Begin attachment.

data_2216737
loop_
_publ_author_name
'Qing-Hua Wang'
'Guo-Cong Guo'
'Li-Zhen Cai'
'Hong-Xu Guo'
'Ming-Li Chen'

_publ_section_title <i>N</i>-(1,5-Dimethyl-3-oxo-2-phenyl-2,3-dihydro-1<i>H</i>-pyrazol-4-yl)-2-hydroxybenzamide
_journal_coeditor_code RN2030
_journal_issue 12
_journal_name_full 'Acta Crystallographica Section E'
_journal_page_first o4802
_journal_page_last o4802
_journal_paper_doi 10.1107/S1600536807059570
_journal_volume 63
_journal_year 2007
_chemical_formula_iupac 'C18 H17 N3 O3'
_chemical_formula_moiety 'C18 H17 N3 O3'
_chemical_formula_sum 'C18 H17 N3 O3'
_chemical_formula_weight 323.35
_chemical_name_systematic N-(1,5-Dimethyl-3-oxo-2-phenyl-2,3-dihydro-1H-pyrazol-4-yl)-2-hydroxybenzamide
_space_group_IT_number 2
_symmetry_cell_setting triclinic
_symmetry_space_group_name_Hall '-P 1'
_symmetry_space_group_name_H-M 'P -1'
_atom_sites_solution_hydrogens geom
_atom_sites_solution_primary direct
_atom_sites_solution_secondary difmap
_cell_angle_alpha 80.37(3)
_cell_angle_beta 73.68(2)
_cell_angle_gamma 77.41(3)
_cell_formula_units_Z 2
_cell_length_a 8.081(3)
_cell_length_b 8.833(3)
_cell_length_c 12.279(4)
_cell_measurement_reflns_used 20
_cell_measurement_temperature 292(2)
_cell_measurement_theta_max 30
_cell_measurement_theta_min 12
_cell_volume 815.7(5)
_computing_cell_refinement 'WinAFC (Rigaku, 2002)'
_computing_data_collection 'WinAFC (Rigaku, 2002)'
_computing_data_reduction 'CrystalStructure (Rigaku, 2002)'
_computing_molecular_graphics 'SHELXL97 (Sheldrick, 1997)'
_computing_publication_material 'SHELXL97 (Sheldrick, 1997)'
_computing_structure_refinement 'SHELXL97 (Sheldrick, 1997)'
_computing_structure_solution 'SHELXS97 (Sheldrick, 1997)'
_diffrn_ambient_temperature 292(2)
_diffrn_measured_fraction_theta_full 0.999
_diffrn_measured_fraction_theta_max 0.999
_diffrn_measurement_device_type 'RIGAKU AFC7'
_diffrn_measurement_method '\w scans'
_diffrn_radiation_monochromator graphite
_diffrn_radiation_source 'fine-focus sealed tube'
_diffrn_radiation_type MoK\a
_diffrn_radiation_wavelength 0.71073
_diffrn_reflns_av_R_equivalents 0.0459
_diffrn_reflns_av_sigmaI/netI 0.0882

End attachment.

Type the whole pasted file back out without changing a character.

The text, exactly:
data_2216737
loop_
_publ_author_name
'Qing-Hua Wang'
'Guo-Cong Guo'
'Li-Zhen Cai'
'Hong-Xu Guo'
'Ming-Li Chen'

_publ_section_title <i>N</i>-(1,5-Dimethyl-3-oxo-2-phenyl-2,3-dihydro-1<i>H</i>-pyrazol-4-yl)-2-hydroxybenzamide
_journal_coeditor_code RN2030
_journal_issue 12
_journal_name_full 'Acta Crystallographica Section E'
_journal_page_first o4802
_journal_page_last o4802
_journal_paper_doi 10.1107/S1600536807059570
_journal_volume 63
_journal_year 2007
_chemical_formula_iupac 'C18 H17 N3 O3'
_chemical_formula_moiety 'C18 H17 N3 O3'
_chemical_formula_sum 'C18 H17 N3 O3'
_chemical_formula_weight 323.35
_chemical_name_systematic N-(1,5-Dimethyl-3-oxo-2-phenyl-2,3-dihydro-1H-pyrazol-4-yl)-2-hydroxybenzamide
_space_group_IT_number 2
_symmetry_cell_setting triclinic
_symmetry_space_group_name_Hall '-P 1'
_symmetry_space_group_name_H-M 'P -1'
_atom_sites_solution_hydrogens geom
_atom_sites_solution_primary direct
_atom_sites_solution_secondary difmap
_cell_angle_alpha 80.37(3)
_cell_angle_beta 73.68(2)
_cell_angle_gamma 77.41(3)
_cell_formula_units_Z 2
_cell_length_a 8.081(3)
_cell_length_b 8.833(3)
_cell_length_c 12.279(4)
_cell_measurement_reflns_used 20
_cell_measurement_temperature 292(2)
_cell_measurement_theta_max 30
_cell_measurement_theta_min 12
_cell_volume 815.7(5)
_computing_cell_refinement 'WinAFC (Rigaku, 2002)'
_computing_data_collection 'WinAFC (Rigaku, 2002)'
_computing_data_reduction 'CrystalStructure (Rigaku, 2002)'
_computing_molecular_graphics 'SHELXL97 (Sheldrick, 1997)'
_computing_publication_material 'SHELXL97 (Sheldrick, 1997)'
_computing_structure_refinement 'SHELXL97 (Sheldrick, 1997)'
_computing_structure_solution 'SHELXS97 (Sheldrick, 1997)'
_diffrn_ambient_temperature 292(2)
_diffrn_measured_fraction_theta_full 0.999
_diffrn_measured_fraction_theta_max 0.999
_diffrn_measurement_device_type 'RIGAKU AFC7'
_diffrn_measurement_method '\w scans'
_diffrn_radiation_monochromator graphite
_diffrn_radiation_source 'fine-focus sealed tube'
_diffrn_radiation_type MoK\a
_diffrn_radiation_wavelength 0.71073
_diffrn_reflns_av_R_equivalents 0.0459
_diffrn_reflns_av_sigmaI/netI 0.0882